Wednesday, March 9, 2011

What Do Jim Tressel (and the NCAA), Governor Kasich (and SB5), and a High School Principal Have in Common?

Let me begin this post by stating that my opinions do not necessarily represent those of my employer.  It should also be noted that I am by no means a political guru or a college football expert (although I am a fan of the latter).  Furthermore, I should clarify the title by stating that this is more about what I hope that I, as an educator. have in common with two prominent Ohioans.

Allow me to bring any non-Ohioans up to speed briefly:
  • Recently elected Governor of Ohio John Kasich has been making some waves.  Among other things, he has been behind a recent piece of legislation (Senate Bill 5 or SB5) currently in the Ohio House of Representatives that seeks to do away with collective bargaining in Ohio (in addition to several other initiatives that will have a deep and lasting impact on education in Ohio).  
  • Ohio State football coach Jim Tressel has also been a primary subject of recent Ohio news when it came to light that he knew of certain NCAA violations committed by some prominent members of his football team months before the university knew of the violations.  His failure to report these violations has gotten him into some hot water. 
My knowledge of either of these subjects is relatively limited as I tend to surround myself with mostly positive news!  However, both of these events have in some way reminded me of one of my guiding principles as a leader in education.  Seems odd that two controversial and public issues might remind me of my leadership morals, but there is a connection!

In my work, I try to make decisions based on what is best for students.  Ask any of the teachers or other educators I work with on a day-to-day basis... when approached with a controversial issue or some new initiative, we try to approach the issue with a mindset of "think about the kids".  That is what we are here for, right?  The students?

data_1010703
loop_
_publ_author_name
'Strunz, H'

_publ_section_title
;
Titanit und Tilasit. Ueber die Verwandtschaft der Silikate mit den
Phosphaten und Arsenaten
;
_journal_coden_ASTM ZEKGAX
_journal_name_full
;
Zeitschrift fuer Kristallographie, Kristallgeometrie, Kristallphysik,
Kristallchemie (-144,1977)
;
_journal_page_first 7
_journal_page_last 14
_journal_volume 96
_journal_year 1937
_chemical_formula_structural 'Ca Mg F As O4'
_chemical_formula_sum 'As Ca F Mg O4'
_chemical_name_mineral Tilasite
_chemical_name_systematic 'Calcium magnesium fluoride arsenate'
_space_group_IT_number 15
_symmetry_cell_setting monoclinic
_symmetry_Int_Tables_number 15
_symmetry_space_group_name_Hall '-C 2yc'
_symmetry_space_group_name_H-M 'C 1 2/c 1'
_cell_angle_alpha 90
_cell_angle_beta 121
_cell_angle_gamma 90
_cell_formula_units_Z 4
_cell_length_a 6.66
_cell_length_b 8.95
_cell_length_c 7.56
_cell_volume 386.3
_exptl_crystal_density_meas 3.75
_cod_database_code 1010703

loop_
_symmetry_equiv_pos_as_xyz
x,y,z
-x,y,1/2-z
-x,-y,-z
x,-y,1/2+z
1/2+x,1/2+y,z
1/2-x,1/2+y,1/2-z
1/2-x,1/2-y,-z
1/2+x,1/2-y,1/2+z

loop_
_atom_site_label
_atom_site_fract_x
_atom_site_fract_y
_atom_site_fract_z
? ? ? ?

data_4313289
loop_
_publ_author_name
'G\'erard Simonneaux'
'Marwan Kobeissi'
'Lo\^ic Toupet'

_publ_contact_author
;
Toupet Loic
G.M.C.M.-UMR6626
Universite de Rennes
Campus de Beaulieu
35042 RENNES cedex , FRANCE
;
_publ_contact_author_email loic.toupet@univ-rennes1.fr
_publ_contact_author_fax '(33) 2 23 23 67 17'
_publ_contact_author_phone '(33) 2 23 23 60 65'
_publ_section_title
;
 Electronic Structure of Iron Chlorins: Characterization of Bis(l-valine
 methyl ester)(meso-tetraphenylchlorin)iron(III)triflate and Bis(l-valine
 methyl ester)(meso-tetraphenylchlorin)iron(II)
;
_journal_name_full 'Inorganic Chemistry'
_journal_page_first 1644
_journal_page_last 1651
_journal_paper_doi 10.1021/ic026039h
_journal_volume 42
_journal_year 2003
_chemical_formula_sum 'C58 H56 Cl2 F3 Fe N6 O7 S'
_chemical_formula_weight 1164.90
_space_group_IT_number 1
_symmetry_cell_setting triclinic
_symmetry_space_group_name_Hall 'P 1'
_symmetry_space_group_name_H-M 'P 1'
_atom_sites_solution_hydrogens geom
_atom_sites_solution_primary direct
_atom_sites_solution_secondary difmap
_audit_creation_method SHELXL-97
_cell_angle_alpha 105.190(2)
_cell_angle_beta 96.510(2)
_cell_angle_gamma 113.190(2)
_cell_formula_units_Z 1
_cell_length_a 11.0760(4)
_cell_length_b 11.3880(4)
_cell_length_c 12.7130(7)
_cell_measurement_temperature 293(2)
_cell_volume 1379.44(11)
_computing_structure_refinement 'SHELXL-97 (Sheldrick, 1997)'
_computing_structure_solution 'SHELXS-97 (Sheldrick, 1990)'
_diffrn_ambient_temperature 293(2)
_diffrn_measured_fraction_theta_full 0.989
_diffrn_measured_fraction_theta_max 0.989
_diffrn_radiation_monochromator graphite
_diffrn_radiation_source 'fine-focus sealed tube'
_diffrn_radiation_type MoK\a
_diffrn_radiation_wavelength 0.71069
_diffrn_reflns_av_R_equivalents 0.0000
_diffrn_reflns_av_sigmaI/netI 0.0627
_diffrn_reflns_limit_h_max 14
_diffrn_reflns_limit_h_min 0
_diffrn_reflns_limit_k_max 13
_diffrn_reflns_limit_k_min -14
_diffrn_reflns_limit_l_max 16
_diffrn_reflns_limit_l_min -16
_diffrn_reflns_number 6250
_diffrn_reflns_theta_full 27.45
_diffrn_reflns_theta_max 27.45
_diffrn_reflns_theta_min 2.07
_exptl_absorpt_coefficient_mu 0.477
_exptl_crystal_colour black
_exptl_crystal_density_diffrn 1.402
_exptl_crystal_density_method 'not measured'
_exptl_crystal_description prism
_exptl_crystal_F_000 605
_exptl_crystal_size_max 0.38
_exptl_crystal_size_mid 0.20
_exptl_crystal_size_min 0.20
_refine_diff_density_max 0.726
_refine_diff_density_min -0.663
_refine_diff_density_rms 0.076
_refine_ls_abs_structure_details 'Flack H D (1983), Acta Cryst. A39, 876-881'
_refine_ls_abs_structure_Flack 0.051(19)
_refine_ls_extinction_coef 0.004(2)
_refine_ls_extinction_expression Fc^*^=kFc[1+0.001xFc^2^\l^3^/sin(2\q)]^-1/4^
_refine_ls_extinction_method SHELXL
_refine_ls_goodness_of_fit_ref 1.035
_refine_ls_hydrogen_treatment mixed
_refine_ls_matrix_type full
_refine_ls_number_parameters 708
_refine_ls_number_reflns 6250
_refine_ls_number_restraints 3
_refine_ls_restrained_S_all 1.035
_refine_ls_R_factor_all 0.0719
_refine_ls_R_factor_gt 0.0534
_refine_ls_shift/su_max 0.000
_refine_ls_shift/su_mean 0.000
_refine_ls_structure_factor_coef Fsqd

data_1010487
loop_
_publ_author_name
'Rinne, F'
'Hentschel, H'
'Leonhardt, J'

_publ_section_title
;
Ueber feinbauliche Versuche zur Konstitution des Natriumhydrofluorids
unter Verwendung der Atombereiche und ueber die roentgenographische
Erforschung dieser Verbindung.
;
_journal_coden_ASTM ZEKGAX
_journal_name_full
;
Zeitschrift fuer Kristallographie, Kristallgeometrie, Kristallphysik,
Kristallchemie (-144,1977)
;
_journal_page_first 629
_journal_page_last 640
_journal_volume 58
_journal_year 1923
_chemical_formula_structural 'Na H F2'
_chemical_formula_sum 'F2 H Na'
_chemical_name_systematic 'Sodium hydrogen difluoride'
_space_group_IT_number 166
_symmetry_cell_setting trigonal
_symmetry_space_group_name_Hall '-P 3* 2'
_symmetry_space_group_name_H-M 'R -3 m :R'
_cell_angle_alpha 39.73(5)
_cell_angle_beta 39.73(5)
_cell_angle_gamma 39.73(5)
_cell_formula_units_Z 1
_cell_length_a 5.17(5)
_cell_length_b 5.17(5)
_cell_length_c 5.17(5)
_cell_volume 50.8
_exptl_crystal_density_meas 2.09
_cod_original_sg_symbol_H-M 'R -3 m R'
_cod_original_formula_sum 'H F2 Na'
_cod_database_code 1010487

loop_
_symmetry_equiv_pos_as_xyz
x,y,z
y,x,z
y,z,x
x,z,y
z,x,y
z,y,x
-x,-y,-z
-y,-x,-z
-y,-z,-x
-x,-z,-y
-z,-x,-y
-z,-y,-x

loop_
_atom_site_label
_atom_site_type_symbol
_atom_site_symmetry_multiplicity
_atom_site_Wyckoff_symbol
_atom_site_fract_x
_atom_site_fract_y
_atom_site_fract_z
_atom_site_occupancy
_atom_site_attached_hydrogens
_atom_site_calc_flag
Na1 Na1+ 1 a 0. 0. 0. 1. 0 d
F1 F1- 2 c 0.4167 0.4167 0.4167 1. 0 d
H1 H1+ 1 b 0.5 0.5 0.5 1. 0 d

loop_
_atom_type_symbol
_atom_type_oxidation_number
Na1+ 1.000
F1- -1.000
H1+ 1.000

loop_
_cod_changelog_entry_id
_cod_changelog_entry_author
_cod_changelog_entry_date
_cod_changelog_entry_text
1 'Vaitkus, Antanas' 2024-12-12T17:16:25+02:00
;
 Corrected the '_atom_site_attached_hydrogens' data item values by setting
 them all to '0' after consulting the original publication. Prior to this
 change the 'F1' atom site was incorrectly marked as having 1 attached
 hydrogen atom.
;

So, here is my political opinion for our state leaders.  I am sure there are reasons for bringing about Senate Bill 5.  Maybe they are good reasons, maybe not.  But whatever decision is made in Columbus, I certainly hope that our leaders think of the students.  As politicians, I am sure they have many things on their minds; I just hope the students are at the forefront on this issue. 

As for the NCAA... The violations committed by OSU players involved exchanging memorabilia for money and gifts.  Its about money.  Always about money.  So often we see players in trouble for wanting money.  Why then, when the NCAA found out about the violations right before a big bowl game -- that was not yet sold out by the way -- did they NOT suspend the players immediately.  If the NCAA was trying to send a message (that's what discipline is for, right? I should know... I do it for a living!), I think they sent the wrong one.  In my world, the purpose of discipline is to teach a group of [young] people a lesson.  So, what was best for students here?  What lesson did the NCAA teach the students?  That it's OK to do things for money, as long as the NCAA is the one getting the money?  

And how about Tressel?  Did he really do something wrong here or was he trying to 'Do what was best for students?'  I am sure the NCAA and OSU took many things into consideration when doling out punishment to both the players and to Jim Tressel; I just hope the students were at the forefront on this issue. 

Again... sorry to get all political and athletic... but these events did indeed remind me of my guiding principle as an educator and leader and the thing that I hope I have in common with the above named individuals & groups: 

'Do what is best for students... NO MATTER THE CIRCUMSTANCES!'